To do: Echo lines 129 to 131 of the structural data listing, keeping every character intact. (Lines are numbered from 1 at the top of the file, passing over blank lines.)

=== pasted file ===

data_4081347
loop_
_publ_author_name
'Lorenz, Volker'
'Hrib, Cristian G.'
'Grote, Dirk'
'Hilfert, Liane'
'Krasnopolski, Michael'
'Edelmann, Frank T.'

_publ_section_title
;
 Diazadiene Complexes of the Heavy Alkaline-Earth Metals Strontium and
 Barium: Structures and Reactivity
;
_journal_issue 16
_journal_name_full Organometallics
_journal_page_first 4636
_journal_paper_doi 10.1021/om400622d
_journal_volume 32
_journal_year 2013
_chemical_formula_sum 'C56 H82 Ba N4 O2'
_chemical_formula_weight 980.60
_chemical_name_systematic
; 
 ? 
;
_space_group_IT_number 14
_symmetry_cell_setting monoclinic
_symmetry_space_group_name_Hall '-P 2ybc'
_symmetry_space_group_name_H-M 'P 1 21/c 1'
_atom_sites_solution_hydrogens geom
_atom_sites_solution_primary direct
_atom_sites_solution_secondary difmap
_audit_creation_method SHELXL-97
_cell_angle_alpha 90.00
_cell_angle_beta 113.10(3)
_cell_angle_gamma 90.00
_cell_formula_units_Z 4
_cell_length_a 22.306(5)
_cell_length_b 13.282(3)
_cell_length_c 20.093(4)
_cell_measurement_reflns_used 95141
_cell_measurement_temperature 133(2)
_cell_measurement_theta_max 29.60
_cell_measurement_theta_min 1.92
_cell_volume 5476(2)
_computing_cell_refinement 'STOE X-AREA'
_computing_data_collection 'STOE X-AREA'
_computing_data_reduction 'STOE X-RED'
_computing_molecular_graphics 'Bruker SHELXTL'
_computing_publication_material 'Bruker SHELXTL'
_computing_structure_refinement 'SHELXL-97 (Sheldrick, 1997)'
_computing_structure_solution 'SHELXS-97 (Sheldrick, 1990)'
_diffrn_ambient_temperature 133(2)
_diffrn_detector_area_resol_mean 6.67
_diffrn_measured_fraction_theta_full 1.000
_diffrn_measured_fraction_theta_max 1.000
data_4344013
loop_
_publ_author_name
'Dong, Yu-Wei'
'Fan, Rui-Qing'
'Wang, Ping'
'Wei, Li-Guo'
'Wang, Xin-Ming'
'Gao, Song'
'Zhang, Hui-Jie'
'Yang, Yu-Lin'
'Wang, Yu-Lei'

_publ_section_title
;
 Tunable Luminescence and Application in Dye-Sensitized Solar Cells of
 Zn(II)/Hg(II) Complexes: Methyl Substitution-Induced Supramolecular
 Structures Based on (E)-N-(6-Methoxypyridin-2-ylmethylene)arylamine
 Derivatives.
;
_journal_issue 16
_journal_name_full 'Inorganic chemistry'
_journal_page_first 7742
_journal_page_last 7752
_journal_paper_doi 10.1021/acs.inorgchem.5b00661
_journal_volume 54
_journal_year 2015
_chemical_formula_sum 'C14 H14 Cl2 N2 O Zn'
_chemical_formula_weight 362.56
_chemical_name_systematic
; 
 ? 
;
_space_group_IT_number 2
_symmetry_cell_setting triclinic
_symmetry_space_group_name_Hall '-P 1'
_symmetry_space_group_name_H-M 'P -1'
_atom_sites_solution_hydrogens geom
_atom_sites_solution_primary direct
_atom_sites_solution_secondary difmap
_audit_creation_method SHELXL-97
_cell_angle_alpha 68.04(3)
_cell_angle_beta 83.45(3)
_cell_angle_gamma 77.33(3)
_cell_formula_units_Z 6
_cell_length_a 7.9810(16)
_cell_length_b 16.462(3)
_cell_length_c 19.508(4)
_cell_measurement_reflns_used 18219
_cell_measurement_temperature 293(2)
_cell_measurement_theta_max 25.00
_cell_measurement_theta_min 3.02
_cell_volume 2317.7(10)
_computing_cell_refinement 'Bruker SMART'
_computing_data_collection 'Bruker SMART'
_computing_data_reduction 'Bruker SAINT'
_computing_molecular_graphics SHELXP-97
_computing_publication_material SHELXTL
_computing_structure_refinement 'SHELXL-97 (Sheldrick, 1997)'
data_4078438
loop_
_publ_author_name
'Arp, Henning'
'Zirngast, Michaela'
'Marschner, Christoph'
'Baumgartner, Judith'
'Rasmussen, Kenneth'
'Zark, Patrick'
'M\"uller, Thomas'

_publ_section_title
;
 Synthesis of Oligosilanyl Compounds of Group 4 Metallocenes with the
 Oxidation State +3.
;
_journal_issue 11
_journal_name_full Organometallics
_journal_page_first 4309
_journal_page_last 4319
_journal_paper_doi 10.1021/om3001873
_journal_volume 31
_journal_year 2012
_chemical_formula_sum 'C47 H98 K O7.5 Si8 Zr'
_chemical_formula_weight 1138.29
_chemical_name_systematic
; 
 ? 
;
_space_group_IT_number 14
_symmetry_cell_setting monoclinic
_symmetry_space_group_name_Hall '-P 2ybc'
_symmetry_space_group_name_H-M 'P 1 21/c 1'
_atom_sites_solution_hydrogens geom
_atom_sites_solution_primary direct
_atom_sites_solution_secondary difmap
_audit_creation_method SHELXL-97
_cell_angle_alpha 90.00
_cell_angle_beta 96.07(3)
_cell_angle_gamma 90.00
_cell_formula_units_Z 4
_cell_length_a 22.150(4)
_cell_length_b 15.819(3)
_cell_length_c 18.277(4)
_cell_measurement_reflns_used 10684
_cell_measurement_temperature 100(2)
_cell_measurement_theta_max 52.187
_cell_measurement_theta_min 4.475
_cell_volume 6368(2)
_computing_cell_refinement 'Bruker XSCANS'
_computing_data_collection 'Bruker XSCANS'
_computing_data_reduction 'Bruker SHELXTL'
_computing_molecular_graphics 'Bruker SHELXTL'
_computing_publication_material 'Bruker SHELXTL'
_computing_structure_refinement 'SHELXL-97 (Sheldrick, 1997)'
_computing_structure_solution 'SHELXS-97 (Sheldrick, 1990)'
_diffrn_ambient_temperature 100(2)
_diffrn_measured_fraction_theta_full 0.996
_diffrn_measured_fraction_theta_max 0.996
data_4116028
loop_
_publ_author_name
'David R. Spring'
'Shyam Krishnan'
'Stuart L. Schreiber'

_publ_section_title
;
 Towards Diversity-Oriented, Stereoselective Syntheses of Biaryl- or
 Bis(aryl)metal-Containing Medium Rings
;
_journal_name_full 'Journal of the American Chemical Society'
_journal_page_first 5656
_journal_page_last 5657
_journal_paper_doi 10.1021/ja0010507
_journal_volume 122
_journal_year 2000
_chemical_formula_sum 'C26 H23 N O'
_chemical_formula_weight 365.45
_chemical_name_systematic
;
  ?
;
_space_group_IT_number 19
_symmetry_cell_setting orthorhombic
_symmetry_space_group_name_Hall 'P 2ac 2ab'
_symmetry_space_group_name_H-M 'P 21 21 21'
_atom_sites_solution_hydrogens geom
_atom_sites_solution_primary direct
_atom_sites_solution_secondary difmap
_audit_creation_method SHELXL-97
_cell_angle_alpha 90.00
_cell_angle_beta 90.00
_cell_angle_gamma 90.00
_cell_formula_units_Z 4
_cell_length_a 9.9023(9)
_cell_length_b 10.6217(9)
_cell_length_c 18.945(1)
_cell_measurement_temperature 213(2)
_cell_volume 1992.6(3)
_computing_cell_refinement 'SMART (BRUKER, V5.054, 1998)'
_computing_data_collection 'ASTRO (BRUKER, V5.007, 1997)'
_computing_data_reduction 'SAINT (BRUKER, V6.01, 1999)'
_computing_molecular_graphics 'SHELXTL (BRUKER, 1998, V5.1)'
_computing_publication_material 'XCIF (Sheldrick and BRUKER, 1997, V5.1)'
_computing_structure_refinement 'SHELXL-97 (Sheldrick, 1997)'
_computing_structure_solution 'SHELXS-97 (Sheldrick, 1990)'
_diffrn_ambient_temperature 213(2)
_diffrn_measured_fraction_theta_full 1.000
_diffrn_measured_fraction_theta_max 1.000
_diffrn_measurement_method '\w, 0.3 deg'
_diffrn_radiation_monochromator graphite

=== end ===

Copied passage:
 Oxidation State +3.
;
_journal_issue 11